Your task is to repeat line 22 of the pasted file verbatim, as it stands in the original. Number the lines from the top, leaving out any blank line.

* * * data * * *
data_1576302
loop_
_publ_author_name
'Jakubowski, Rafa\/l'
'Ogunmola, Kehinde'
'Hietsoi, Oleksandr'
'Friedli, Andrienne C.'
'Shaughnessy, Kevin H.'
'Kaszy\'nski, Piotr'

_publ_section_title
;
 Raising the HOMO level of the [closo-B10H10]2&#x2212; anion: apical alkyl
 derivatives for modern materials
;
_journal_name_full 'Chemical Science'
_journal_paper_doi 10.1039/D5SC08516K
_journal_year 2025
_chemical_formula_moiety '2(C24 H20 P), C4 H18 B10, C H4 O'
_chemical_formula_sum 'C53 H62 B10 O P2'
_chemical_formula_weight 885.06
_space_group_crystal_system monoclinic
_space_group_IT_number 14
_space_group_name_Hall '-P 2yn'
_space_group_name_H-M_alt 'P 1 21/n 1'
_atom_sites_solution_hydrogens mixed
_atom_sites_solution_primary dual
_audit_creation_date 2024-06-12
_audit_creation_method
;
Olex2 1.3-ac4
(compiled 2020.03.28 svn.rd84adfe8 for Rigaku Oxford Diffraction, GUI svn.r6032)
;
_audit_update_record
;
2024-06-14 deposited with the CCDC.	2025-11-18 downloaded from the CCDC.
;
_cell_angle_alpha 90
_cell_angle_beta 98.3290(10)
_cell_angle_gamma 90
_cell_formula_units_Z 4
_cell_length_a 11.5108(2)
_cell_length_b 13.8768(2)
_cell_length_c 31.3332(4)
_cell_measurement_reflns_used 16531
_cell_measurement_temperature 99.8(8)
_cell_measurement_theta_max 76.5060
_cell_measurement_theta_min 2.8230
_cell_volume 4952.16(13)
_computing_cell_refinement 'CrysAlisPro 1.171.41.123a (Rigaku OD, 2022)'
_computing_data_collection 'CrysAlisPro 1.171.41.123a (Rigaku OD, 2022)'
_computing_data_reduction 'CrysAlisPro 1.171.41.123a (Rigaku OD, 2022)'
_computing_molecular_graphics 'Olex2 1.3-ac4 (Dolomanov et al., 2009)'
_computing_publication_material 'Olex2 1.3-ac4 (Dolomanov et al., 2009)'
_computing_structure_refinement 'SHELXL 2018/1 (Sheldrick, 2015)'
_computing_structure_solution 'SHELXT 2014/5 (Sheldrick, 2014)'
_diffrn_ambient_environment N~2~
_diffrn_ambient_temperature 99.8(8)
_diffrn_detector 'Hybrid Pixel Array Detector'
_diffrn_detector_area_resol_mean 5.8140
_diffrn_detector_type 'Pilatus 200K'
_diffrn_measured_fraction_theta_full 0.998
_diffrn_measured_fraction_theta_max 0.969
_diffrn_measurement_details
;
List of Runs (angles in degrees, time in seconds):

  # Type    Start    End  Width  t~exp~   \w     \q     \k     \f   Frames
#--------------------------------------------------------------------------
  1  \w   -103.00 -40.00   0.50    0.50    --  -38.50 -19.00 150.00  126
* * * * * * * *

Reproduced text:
_space_group_IT_number 14